In the future, we’ll expand the single-story model, essentially serving as news R&D, toward optimizing more sophisticated delivery for sophisticated content. As with all startups, it’s on us to mange our growth — choosing how to scale at the right time, with the right partners, on the right subjects. Meanwhile, here’s what I’ve learned so far from the single-story model and what I think it says about the future of news, in 2013 and beyond.
Single-topic platforms, such as Syria Deeply, are not made up of a team of journalists and editors reporting to a passive audience. Instead, they embrace participatory journalism in which civilian journalists can collaborate and contribute to the news process with personal stories and firsthand accounts. As a platform, we are then able to aggregate and curate the most useful content on that topic into one space.
That does call on the journalist to serve a stronger curatorial function. Columbia’s “Post-Industrial Journalism” report summarized it nicely: “The journalist has not been replaced but displaced, moved higher up the editorial chain from the production of initial observations to a role that emphasizes verification and interpretation, bringing sense to the streams of text, audio, photos and video produced by the public.” That is what we’ll aim to do, issue by issue.
Single-topic platforms can serve the deep domain expert and capture the interest of the topical dilettante. The idea is to capture people at their level of knowledge and help lift them to a greater understanding. Background can be made interesting. Historical content can be made engaging. Personal stories — civilian stories — can add texture and enhance interest in the macro picture of what’s going on. At Syria Deeply, we put background elements like a Conflict Timeline and Regime Map alongside news of the day which, as previously mentioned, is drawing readers who are perhaps unfamiliar and new to the Syria crisis. Those background elements add context to content, and adds value to the news user’s overall experience.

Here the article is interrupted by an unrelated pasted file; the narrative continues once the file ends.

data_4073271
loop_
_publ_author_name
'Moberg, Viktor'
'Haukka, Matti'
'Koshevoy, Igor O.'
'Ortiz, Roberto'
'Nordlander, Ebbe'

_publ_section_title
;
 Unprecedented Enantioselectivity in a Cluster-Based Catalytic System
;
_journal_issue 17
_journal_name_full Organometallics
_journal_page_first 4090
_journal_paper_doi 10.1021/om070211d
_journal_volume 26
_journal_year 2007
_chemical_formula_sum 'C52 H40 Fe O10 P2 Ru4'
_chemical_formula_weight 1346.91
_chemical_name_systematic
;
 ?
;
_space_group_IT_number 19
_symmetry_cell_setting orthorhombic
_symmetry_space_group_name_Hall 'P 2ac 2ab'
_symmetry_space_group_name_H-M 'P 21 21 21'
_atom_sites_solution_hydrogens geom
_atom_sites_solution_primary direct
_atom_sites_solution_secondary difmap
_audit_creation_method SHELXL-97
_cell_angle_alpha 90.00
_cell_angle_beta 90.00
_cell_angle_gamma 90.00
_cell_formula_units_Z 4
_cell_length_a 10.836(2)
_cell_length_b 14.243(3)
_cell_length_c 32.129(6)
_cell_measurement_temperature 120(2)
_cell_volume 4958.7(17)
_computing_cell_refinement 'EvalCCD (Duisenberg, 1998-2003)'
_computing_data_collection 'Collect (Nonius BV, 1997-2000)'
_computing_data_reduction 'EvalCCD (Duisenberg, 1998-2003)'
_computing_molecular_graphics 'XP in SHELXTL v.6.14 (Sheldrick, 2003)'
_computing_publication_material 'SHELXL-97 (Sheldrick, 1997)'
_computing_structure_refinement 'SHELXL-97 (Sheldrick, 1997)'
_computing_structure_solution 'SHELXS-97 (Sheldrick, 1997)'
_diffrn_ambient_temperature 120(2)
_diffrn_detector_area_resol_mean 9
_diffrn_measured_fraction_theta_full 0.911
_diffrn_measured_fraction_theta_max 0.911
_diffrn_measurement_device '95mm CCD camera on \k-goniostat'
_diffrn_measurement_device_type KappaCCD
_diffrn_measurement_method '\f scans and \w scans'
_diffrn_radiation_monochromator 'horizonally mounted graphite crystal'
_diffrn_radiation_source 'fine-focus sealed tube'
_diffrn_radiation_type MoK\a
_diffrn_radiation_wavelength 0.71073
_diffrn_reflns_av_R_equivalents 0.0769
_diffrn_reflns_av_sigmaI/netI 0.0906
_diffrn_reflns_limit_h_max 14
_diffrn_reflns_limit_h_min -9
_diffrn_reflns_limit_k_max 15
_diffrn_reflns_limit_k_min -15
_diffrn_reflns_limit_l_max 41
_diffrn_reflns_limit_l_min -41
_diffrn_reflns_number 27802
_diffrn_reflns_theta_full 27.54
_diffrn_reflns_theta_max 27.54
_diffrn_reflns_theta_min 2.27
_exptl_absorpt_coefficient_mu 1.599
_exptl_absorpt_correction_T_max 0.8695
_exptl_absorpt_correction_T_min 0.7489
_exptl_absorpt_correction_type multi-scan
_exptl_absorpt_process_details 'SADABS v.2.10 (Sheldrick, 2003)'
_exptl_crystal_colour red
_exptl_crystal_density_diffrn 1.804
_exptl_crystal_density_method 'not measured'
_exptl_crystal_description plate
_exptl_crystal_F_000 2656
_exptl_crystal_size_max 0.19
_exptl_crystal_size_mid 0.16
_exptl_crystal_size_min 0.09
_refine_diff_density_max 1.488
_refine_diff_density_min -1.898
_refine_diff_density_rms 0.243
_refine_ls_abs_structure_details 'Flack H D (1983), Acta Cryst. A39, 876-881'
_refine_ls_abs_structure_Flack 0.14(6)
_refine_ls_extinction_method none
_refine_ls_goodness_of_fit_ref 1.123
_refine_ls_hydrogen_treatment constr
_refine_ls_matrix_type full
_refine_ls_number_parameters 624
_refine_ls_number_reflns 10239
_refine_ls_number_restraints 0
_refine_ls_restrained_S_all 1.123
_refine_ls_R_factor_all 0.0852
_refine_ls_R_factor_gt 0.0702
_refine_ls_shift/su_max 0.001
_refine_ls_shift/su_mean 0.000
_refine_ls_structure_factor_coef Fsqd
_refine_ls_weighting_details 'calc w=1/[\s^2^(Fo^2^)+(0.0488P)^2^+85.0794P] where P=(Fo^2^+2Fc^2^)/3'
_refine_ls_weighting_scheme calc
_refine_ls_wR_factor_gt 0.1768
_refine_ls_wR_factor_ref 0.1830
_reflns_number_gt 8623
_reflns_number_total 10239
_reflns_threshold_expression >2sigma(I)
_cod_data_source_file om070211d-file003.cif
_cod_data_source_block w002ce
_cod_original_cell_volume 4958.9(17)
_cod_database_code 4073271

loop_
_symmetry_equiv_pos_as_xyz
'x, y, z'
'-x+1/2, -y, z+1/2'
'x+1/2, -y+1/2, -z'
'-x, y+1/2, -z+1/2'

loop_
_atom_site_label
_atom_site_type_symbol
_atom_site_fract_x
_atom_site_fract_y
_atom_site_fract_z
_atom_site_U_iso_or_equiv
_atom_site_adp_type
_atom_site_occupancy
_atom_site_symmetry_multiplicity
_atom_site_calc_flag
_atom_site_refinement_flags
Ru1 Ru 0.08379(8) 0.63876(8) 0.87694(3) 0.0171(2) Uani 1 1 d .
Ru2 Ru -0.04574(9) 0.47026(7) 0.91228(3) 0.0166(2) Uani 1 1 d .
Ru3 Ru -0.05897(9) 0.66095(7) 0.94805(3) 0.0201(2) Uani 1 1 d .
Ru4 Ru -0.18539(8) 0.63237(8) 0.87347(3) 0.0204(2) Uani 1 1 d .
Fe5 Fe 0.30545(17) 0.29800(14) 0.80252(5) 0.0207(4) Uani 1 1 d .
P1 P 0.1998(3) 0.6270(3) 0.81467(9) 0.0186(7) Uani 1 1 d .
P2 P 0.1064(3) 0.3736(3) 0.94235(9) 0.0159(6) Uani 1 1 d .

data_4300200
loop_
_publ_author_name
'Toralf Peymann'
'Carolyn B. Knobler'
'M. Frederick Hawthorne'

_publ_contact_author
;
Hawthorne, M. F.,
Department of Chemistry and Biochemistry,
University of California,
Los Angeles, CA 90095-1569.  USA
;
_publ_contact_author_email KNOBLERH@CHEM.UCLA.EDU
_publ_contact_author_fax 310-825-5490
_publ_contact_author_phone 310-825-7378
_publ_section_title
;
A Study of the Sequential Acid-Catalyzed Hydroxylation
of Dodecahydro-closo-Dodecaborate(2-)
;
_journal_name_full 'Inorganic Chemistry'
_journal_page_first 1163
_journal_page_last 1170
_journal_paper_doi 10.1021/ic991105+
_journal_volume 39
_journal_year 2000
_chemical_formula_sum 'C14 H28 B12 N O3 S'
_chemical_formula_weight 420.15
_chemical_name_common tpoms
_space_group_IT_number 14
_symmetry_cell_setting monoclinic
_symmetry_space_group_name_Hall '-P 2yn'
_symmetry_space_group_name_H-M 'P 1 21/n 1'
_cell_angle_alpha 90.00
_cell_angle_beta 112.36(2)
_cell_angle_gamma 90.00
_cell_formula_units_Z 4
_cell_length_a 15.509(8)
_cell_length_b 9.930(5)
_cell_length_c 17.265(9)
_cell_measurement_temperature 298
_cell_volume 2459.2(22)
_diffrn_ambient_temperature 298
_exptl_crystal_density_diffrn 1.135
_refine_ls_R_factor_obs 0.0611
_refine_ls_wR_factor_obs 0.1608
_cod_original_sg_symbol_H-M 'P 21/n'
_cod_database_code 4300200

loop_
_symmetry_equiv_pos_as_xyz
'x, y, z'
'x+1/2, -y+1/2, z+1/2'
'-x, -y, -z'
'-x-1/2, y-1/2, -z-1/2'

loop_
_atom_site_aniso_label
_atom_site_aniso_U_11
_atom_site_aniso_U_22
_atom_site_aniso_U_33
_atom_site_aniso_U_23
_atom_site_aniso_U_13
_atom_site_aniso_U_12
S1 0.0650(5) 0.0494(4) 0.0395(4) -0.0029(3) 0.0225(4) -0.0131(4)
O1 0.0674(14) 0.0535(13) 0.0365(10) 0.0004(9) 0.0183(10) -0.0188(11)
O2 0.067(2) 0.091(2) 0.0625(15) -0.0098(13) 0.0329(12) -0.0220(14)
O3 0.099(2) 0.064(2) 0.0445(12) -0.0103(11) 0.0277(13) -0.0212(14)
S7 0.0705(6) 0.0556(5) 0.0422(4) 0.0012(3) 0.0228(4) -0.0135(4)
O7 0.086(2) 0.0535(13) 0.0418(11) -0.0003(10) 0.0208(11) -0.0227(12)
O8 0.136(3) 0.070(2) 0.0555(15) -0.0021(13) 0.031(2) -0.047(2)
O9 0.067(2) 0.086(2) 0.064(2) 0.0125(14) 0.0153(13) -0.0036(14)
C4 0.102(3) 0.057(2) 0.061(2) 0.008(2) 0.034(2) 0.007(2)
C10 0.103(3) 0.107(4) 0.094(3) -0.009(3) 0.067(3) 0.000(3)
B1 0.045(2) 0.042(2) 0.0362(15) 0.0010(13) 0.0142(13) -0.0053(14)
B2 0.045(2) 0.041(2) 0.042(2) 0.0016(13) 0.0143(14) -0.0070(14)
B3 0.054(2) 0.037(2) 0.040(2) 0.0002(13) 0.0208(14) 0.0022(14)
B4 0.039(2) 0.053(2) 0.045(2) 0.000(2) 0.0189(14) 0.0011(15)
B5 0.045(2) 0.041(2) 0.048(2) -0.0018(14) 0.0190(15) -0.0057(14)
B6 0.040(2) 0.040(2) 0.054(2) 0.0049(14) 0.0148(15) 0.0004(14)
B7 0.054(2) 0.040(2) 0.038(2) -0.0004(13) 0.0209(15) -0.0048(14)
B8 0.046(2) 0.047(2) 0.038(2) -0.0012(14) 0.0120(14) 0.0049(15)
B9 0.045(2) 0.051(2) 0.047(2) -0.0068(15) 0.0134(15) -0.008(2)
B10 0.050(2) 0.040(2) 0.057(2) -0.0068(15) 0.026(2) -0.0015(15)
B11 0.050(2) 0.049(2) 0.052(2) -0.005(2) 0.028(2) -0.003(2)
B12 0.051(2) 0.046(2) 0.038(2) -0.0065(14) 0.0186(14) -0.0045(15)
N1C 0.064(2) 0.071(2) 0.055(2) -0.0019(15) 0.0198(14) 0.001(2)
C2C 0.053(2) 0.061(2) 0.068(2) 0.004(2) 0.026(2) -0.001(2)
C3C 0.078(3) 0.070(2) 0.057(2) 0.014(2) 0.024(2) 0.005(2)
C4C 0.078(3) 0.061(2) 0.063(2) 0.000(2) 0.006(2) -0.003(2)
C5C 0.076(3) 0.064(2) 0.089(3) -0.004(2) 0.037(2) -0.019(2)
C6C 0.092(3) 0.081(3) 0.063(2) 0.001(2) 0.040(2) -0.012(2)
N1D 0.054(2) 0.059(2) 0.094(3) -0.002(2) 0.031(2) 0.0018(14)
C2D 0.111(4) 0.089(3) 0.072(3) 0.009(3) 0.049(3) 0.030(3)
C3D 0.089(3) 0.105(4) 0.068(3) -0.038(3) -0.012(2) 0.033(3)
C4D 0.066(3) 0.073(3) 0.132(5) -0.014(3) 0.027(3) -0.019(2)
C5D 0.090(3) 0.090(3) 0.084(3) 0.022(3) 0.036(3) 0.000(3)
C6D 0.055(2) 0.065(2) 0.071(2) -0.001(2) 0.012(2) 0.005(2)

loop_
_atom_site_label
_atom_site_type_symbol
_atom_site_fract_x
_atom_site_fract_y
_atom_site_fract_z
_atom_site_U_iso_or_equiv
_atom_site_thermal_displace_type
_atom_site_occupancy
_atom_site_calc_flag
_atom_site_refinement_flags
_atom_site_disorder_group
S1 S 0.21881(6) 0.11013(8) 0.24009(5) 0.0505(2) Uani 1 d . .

Working on a fundamental redesign of the news, at the story level, gives us the opportunity to put the user experience first. We design for it and we program for it, as we look for ways to engage, inform, and delight people. Since we’re building on the mandate to serve the niche, those interested in getting smart on an issue, we can stay within that mission and still innovate wildly, in service of the end user.
While we iterate toward the best possible user interface, we already know we are providing a experience that is fundamentally different that what’s in the news marketplace. Our audience, like our reporters, gets pulled left, right, and center across a flurry headlines ranging from troops leaving Afghanistan to the latest move toward a fiscal cliff.
The story-specific platform is a relief: profound by the nature of our content, calm by the focus of our mandate. Do one story well and filter out the noise. Spread knowledge and build a relationship with the user, based on how well you serve them. We have had the luxury of starting from scratch. But there are lessons even the big guys can learn from our model. For the sake of an informed public, I hope they do.
Lara Setrakian is co-founder and managing editor of Syria Deeply. She has been a foreign correspondent for ABC News, Bloomberg Television, the International Herald Tribune, and other outlets.